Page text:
Tags » Northrop Frye

In defence of the humanities: Why studying philosophy in a world where welders earn more still makes sense

“We need more welders and less philosophers,” said Marco Rubio. A Cuban-American lawyer from Miami, he ran in the Republican presidential primaries this year but had to settle for a return to the U.S. 869 more words


Northrop Frye

(Header Image via the Toronto Star)

Written By: Ethelle White

Northrop Frye was a graduate of Victoria College, a literary critic, a university professor, an author, and an editor who was associated with Victoria College almost continually until his death in 1991.  706 more words


OVS of the Bible

The aim of this blog is “ruminating” the Bible according to its original version in Semitic languages: Hebrew, Syriac, Aramaic …

New technological tools (hypertext, language learning methodologies, automatic grammatical analysis) help us to taste the flavour of  the biblical texts in original languages. 564 more words

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Write what you don’t know

“The writer is someone, who, embarking on a task, does not know what to do.” Donald Barthelme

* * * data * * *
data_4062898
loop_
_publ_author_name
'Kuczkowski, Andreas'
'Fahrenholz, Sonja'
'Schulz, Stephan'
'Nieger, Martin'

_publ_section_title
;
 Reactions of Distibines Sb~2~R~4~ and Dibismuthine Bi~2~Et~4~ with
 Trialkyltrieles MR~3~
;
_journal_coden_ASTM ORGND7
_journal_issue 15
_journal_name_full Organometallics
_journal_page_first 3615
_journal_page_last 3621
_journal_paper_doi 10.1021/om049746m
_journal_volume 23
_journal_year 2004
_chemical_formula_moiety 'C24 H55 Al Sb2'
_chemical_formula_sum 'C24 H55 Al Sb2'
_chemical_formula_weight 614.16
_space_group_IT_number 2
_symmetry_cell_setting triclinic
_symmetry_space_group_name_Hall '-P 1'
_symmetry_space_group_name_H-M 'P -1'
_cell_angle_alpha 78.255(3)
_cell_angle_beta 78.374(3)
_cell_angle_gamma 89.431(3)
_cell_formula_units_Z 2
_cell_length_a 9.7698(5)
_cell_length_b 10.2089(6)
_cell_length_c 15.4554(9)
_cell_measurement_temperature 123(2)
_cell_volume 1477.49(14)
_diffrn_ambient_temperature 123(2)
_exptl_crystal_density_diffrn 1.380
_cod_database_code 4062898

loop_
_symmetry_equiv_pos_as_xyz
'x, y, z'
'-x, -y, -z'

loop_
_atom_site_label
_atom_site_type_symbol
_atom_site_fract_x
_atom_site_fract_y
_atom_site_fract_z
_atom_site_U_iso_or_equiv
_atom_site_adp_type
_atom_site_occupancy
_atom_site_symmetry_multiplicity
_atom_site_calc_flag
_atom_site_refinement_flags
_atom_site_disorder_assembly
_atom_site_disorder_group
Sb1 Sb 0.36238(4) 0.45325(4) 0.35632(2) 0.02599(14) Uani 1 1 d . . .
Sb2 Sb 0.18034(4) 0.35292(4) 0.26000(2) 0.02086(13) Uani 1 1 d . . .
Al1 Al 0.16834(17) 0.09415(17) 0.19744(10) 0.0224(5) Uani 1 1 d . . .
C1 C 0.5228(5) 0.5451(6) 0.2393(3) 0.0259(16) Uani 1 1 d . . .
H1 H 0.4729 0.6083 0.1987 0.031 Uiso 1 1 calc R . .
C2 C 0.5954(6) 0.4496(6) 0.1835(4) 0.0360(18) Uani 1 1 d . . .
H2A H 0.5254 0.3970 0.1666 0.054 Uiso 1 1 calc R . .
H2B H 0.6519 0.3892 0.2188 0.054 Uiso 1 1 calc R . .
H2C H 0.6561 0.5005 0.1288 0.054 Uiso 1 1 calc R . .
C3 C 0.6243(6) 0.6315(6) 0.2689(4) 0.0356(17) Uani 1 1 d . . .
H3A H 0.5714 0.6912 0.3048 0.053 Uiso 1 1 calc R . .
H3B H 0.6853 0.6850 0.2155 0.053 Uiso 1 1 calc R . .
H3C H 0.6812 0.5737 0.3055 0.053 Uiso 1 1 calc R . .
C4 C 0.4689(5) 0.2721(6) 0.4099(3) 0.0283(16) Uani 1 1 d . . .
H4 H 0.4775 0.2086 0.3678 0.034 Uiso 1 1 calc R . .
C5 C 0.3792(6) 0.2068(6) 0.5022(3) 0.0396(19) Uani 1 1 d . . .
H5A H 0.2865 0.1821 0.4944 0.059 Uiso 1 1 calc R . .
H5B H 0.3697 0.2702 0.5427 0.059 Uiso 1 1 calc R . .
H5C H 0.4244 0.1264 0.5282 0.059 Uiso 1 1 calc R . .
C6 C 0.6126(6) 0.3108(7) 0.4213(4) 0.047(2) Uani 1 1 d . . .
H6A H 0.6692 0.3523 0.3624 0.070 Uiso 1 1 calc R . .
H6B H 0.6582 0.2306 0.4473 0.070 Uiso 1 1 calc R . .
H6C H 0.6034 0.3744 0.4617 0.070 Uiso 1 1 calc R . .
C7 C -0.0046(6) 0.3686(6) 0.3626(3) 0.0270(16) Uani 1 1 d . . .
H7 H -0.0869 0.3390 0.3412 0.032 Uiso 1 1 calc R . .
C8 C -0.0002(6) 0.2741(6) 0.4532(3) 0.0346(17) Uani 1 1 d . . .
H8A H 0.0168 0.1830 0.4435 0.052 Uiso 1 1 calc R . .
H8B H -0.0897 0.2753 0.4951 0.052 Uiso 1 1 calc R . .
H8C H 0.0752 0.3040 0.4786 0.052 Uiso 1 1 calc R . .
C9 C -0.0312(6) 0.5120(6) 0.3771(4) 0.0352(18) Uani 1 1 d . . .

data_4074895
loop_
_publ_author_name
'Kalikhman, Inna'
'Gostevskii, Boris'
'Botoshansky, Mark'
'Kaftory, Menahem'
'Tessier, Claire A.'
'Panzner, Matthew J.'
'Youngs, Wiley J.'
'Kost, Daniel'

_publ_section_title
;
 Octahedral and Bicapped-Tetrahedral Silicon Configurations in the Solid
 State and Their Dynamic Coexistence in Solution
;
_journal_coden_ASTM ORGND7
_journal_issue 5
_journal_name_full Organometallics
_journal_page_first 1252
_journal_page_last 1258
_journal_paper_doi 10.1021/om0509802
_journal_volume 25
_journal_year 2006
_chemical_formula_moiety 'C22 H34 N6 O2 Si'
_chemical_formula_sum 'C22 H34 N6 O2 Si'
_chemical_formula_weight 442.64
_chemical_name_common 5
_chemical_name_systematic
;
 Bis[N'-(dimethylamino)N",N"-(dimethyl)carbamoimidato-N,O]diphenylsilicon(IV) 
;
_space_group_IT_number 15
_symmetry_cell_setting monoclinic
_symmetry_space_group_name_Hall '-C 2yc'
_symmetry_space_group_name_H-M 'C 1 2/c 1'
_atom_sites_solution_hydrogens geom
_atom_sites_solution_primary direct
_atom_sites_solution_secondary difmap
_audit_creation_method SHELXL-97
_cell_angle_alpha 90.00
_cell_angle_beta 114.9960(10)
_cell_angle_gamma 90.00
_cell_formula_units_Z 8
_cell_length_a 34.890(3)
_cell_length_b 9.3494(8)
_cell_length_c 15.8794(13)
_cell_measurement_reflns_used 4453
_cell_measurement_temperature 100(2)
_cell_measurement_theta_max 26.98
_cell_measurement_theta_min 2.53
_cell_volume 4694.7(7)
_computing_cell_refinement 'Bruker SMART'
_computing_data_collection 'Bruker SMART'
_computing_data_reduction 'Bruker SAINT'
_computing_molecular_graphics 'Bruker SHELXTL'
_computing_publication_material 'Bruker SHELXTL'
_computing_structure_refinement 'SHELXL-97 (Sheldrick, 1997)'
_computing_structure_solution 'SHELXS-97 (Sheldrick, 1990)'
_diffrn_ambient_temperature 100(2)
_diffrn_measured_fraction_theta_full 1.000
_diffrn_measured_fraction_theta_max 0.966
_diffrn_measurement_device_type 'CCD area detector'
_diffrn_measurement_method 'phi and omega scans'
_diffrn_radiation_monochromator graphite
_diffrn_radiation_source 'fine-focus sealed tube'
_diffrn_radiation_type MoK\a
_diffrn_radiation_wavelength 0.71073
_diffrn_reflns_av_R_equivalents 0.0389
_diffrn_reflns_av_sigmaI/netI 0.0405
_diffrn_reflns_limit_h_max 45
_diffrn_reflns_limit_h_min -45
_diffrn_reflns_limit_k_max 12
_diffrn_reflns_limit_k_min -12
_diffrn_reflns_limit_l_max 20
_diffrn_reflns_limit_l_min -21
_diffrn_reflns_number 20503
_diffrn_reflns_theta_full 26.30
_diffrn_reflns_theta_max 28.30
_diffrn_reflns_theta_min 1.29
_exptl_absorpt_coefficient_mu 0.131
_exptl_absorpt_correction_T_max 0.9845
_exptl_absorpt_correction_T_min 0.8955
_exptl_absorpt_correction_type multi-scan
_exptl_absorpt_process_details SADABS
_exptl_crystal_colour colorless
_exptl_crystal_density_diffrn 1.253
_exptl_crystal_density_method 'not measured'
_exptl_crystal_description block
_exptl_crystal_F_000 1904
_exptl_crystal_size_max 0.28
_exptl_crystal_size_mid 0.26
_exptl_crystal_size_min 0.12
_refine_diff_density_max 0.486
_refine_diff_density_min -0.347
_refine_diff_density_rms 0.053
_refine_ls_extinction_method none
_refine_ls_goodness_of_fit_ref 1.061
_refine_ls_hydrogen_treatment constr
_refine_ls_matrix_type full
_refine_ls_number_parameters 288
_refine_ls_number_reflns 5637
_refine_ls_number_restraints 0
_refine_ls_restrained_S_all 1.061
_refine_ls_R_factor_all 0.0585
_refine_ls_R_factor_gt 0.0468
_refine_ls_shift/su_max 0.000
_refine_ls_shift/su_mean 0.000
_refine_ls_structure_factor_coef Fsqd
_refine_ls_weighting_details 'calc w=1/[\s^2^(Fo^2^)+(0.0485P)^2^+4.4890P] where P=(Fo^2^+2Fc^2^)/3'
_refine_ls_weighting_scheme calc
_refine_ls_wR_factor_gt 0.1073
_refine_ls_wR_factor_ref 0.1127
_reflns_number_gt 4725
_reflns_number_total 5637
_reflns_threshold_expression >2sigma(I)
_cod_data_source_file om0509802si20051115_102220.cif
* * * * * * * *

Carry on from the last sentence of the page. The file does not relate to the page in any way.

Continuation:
I am reading Station Eleven by Emily St. Jean Mandel. 967 more words


The Sunflower's Poetic Journey

“The poet, however, uses these two crude, primitive, archaic forms of thought (simile and metaphor) in the most uninhibited way, because his job is not to describe nature, but to show you a world completely absorbed and possessed by the human mind.” 7 more words


The Death of the Author: Northrop Frye and Italo Calvino

The shift from author to interpretive situation that we saw in the work of Ricoeur and Smith has already occurred in literary criticism. Northrop Frye, in The Anatomy of Criticism (written in 1957), turns his analysis away from authors—whose meaning the critic has traditionally been thought to discover—and toward the act of reading, i.e., making literature meaningful through critical analysis. 3,463 more words


From Recovery to Application: Contemporary Approaches to the Problem of Reading

As long as astronomers regarded the movements of the heavenly bodies as the structure of astronomy, they naturally regarded their own point of view as fixed. 670 more words